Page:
Mark McGraw’s article in Human Resource Executive Online, “Preventing Pregnancy Discrimination” was particularly interesting in what it reveals about how NOT to accommodate pregnant employees.
McGraw reports that Rooms to Go Furniture Corp, a Seffner, FL based chain, agreed to pay a $55,000 settlement for a pregnancy discrimination filed by the EEOC.
Chantoni McBryde was hired as a shop apprentice on June 1, 2015 in RTG’s temporary training facility in Dunn, NC. Two days later, McBryde alerted her trainer she was pregnant. According to the lawsuit, McBryde was summoned to meet the company’s regional shop manager and others later that same day.
During the meeting, McBryde allegedly was presented a can of lacquer thinner with a label warning the contents could pose risk to a pregnant woman and the unborn child. The manager then told McBryde her pregnancy meant she could no longer work at the facility.
McGraw’s article goes on to report after first trying to reach a prelitigation settlement, the EEOC filed suit in North Carolina, alleging barring McBryde to work because she was pregnant violated Title VII of the Civil Rights Act of 1964, as amended by the Pregnancy Discrimination Act.
McGraw shared a perspective from James Hammerschmidt, a co-managing partner at Paley Rothman in Bethesda, MD, that “the extraordinarily short time between the hiring and firing, as well as the settlement, suggest there is little reason to doubt [McBryd’s] version of the events.”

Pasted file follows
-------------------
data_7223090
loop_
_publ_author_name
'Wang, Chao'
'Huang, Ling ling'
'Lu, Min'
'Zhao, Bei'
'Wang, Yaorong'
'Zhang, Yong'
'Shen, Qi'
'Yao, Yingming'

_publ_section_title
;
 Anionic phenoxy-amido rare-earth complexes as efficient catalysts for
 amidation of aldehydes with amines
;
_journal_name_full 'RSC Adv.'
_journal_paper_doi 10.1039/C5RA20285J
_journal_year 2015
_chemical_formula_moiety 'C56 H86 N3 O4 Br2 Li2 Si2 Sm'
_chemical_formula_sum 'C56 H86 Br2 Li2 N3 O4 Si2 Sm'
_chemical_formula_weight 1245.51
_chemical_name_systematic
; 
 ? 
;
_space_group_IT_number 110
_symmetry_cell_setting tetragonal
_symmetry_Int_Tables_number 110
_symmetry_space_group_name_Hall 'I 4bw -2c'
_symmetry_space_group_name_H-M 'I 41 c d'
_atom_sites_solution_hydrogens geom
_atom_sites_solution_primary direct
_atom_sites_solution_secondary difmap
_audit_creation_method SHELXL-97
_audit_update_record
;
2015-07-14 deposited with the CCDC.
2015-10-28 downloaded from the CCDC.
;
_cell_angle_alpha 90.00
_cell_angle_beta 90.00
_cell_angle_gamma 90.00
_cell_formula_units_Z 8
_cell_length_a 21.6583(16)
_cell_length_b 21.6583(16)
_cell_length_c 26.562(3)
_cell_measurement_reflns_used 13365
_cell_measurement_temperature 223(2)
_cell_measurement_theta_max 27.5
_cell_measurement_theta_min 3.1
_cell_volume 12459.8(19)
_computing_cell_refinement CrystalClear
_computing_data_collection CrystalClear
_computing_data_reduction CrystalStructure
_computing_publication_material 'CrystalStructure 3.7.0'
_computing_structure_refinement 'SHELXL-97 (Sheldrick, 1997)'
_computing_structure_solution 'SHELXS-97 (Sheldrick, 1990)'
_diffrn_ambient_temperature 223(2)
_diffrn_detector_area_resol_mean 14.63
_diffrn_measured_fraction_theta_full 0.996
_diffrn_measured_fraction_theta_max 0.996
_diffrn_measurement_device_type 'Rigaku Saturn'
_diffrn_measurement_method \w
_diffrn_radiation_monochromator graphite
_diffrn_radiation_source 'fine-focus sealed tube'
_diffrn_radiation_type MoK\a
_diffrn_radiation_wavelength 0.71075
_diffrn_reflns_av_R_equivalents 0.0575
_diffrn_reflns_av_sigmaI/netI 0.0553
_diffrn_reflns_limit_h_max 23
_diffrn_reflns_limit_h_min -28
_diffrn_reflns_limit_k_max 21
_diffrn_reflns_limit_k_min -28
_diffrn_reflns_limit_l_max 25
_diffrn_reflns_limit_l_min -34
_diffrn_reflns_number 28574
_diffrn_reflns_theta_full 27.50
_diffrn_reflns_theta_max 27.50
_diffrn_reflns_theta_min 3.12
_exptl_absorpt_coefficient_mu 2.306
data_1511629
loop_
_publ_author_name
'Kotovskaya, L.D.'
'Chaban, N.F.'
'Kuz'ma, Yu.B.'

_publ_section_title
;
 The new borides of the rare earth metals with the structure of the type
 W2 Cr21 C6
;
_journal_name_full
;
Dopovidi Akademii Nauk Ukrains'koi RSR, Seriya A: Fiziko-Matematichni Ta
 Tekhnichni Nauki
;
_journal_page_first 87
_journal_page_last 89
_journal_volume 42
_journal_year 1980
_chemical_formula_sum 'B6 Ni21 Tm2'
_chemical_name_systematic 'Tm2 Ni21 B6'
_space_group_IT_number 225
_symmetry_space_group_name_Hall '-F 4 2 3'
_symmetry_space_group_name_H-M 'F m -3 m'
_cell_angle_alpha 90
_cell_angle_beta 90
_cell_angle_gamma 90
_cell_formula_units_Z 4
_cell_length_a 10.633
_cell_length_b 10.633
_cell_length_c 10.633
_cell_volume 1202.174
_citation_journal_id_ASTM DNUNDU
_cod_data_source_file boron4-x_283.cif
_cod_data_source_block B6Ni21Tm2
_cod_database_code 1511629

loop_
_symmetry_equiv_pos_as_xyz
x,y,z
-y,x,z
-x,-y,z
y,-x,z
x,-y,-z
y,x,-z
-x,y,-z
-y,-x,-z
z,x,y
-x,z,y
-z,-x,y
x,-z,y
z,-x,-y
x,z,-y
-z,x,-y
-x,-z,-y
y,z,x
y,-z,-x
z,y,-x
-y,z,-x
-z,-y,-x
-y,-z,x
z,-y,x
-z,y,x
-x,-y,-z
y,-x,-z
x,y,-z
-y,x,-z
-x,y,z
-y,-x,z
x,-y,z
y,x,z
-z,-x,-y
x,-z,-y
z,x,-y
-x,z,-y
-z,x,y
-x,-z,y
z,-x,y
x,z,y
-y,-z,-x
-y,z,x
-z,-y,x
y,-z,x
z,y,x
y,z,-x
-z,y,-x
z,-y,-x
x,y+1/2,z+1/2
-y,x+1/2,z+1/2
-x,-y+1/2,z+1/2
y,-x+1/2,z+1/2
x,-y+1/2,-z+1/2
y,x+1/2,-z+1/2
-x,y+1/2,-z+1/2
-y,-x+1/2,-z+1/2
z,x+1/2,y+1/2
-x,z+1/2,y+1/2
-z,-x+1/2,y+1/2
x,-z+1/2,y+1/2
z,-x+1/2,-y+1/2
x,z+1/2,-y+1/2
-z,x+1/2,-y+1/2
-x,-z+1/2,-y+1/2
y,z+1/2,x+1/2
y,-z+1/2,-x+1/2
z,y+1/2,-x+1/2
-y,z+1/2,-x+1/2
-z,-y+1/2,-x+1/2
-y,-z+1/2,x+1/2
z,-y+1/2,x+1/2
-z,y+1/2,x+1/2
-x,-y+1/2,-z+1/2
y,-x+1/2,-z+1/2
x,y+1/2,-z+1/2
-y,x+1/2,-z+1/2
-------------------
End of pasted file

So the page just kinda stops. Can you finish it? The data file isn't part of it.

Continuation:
Hammerschmidt explained McBryde was clearly protected by law and that it was her decision to accept risks associated with using various chemicals. He also indicated EEOC guidelines for pregnancy discrimination state that an employer’s concern about risk to the employee or unborn child rarely justify job restrictions.
When RTG showed apparent concern for McBryde and her unborn child and the possible effect of toxic chemicals by telling her what to do, rather than allowing her to decide, it crossed a line not endorsed by the EEOC. McGraw cites Josh Woodard, a partner at Snell & Wilmer in Phoenix. Woodward posited a written disclosure detailing potential risks would have allowed McBryde to make her own decision.
That same disclosure, according to Woodward, should have been offered to male coworkers, allowing them to determine acceptable risks.
As the above scenario reveals, despite motivation, how employers interact with employees and dictate their employability may unintentionally violate the law.
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